In a nod to separatists, Smith said if elected she will immediately pass legislation allowing Alberta to disregard federal laws, and begin the process of creating a provincial police force and tax collection agency.
Jean stuck around the Wildrose after Smith crossed the floor, becoming its final leader before merging with the PCs. While Leader of Opposition, he once joked about beating up Notley.
He unsuccessfully ran against Kenney in the inaugural UCP leadership race, which was marred by allegations of fraud on Kenney’s part and is still under RCMP investigation. Like Smith, Jean temporarily retired from politics after facing humiliating defeat.
With discontent brewing against Kenney for his handling of the COVID pandemic from the party’s far-right, Jean decided the time was right to re-enter politics, running in the Fort McMurray-Lac La Biche by-election on an explicit platform of removing Kenney from power, which he won in a landslide.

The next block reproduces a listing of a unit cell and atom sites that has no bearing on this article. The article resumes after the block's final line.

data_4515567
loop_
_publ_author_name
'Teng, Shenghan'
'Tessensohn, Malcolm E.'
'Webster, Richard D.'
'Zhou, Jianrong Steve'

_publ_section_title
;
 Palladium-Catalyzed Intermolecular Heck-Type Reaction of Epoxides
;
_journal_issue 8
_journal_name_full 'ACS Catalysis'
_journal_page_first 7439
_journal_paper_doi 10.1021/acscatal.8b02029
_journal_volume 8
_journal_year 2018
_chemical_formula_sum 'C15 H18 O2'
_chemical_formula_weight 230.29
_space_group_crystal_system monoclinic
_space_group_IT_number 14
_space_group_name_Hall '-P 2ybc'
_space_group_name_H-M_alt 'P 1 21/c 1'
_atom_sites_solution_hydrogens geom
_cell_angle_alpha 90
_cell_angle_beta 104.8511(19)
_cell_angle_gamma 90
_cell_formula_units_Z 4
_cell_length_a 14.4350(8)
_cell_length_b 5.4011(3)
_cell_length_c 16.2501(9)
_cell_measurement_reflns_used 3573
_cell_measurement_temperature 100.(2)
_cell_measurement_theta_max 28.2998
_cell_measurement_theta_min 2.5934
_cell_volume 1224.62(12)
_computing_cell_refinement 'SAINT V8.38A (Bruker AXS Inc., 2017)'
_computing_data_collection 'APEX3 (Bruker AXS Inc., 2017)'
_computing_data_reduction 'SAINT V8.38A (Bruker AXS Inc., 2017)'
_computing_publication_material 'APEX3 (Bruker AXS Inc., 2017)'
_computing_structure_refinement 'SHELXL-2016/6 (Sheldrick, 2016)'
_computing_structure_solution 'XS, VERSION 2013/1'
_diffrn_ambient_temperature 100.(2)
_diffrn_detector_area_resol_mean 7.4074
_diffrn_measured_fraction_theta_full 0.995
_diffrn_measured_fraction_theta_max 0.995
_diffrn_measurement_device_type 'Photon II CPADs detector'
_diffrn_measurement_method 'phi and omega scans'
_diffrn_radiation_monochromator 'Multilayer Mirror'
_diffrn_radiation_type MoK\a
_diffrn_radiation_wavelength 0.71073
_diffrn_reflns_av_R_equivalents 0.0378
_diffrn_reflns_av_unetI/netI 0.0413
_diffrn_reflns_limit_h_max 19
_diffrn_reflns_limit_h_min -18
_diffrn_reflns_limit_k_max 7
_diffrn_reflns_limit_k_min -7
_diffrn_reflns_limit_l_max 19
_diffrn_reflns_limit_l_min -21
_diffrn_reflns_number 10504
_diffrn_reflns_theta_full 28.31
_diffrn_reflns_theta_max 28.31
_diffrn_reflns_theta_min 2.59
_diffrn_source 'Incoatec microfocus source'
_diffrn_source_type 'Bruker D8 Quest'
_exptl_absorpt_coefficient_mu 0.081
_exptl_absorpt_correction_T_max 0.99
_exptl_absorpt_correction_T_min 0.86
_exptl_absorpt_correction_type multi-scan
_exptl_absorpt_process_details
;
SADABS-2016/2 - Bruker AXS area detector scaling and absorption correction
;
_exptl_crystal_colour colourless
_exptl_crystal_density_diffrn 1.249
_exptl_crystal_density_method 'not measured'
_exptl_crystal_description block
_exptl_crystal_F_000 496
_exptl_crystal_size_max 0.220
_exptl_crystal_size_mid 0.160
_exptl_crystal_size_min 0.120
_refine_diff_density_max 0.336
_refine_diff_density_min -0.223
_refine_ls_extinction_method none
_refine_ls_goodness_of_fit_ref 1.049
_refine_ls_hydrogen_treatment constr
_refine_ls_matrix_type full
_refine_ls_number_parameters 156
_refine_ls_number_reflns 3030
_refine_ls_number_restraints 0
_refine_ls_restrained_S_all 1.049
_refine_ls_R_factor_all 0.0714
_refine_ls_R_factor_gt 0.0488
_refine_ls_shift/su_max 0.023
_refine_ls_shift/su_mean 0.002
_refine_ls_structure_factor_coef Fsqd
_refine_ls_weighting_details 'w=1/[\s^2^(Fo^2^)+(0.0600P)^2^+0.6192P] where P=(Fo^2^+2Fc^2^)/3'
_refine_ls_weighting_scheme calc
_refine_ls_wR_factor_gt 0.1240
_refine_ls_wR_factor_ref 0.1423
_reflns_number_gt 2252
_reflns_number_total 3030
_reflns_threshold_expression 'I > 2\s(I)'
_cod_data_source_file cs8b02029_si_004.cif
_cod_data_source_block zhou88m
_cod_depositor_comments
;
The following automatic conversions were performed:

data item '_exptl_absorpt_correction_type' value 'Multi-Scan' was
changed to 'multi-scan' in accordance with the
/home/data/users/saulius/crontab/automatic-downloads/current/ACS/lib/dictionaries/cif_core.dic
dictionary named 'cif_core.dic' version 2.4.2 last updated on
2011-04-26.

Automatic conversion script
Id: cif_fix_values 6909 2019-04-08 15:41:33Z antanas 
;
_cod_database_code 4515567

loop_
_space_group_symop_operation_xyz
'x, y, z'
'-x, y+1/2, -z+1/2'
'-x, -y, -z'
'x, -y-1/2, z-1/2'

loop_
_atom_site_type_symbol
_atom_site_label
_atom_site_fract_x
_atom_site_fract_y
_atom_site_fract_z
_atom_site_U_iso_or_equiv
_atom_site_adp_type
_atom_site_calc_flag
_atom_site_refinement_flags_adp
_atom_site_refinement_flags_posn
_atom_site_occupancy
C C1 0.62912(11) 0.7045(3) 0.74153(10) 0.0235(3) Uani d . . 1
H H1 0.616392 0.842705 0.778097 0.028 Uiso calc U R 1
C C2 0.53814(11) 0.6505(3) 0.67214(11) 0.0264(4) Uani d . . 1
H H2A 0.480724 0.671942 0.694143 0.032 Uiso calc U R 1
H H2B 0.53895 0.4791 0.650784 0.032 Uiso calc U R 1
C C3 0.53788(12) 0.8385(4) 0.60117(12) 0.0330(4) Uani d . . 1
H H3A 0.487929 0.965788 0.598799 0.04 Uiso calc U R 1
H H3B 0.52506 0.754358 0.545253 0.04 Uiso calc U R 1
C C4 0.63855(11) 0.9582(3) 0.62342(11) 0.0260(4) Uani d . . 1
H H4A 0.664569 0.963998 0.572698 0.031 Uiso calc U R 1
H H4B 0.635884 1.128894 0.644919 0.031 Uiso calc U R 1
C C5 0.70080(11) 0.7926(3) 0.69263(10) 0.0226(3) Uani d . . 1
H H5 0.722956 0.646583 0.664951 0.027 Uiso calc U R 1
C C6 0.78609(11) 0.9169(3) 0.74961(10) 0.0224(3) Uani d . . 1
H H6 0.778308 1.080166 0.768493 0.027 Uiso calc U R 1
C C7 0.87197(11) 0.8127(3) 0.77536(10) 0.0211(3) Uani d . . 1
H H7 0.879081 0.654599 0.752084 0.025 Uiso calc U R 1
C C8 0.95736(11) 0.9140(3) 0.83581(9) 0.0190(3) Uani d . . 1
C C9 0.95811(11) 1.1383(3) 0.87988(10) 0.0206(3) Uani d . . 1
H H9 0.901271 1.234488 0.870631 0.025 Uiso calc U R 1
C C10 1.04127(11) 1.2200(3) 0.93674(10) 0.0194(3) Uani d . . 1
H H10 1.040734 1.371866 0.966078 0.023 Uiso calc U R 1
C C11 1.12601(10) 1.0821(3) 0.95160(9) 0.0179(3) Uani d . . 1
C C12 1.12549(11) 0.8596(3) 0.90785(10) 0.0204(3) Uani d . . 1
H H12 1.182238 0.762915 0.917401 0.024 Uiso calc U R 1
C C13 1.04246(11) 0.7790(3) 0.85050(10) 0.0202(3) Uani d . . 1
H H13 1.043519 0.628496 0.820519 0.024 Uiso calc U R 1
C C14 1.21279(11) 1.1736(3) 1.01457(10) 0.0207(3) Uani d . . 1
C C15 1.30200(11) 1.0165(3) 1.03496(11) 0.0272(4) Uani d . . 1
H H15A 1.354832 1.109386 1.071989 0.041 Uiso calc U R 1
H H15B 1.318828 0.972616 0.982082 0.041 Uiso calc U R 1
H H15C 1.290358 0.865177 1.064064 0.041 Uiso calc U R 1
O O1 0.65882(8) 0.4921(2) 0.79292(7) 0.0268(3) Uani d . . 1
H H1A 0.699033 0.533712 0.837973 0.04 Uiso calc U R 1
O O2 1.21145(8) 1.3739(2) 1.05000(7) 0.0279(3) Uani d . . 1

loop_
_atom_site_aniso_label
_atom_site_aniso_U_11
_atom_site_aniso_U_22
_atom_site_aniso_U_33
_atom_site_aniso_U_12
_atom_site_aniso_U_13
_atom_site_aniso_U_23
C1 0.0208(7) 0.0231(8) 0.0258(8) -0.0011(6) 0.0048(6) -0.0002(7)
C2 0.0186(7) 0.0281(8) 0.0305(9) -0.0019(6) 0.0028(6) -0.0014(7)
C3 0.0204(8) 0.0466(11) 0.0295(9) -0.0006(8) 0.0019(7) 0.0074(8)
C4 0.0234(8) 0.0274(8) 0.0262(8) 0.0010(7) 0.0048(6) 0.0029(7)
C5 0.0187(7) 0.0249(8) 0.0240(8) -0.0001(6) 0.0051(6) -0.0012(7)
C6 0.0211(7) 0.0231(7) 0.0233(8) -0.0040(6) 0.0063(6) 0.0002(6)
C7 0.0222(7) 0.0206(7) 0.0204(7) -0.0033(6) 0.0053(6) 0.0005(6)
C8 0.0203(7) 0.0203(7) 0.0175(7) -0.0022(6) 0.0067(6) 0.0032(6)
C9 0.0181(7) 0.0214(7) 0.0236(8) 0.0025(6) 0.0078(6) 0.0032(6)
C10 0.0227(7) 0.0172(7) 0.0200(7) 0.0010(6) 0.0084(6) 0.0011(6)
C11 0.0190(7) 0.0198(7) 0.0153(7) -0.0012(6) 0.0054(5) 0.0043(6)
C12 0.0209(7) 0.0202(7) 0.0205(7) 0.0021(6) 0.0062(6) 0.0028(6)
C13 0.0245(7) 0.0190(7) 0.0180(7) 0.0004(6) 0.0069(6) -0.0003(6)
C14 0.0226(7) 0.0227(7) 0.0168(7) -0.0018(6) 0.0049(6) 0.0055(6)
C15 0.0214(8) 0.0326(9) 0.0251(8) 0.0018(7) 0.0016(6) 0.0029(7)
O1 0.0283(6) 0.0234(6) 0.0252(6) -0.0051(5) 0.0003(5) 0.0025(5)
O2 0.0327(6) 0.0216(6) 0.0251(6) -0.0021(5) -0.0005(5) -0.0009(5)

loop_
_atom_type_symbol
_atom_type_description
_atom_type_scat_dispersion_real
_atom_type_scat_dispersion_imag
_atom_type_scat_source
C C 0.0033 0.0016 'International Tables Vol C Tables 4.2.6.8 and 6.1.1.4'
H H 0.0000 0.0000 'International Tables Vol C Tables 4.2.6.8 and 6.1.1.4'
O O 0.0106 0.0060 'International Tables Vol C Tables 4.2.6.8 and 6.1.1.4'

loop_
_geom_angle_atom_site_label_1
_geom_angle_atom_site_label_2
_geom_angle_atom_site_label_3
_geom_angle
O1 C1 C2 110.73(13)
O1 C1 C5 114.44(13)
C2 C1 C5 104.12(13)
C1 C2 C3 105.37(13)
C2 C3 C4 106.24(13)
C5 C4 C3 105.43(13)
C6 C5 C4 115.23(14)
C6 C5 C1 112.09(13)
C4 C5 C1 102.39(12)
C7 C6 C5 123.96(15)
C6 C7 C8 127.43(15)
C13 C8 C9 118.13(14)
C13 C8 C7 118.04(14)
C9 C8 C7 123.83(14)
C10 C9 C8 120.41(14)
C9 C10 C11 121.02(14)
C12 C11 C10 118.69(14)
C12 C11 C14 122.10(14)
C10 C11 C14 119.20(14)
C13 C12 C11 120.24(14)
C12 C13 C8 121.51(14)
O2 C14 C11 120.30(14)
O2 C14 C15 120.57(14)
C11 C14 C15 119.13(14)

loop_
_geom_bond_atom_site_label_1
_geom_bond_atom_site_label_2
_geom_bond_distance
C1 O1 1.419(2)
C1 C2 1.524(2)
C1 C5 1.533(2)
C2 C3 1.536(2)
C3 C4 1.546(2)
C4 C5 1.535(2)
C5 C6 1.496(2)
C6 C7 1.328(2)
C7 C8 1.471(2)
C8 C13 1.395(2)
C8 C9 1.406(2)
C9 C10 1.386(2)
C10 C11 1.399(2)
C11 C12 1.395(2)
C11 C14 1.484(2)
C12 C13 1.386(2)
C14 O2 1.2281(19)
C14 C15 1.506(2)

During the campaign, he went full conspiracist, railing against “globalists,” the World Economic Forum and the Great Reset. During the nomination race, he described Kenney’s favoured candidate Joshua Gogo as a “Nigerian economist who lives in Fort McMurray.” Ensuing allegations of racism evidently didn’t hurt his campaign.
Jean has continued along this batshit trajectory during his leadership campaign, claiming that just like COVID, vaccines kill.
Toews, who represents Grande Prairie-Wapiti in the legislature, is one of four former cabinet ministers who had to resign their posts to run, having served as Kenney’s finance minister for the past three years. In terms of caucus endorsements, Toews leads the pack with 23.
He’s presenting himself as the unity candidate who is simultaneously an insider and outsider, touting his rural Alberta credentials while criticizing Kenney’s divisiveness towards anti-vaxxers. As Calgary Herald columnist Don Braid observes, Toews “never disagreed publicly with Kenney before May 18,” when the premier announced his resignation.
As finance minister, Toews presided over the disappearance of $4 billion in COVID relief spending, lost $1.3 billion betting on the ill-fated Keystone XL pipeline getting built and cut the corporate tax rate to 8% from 12%, costing the province billions in foregone revenue.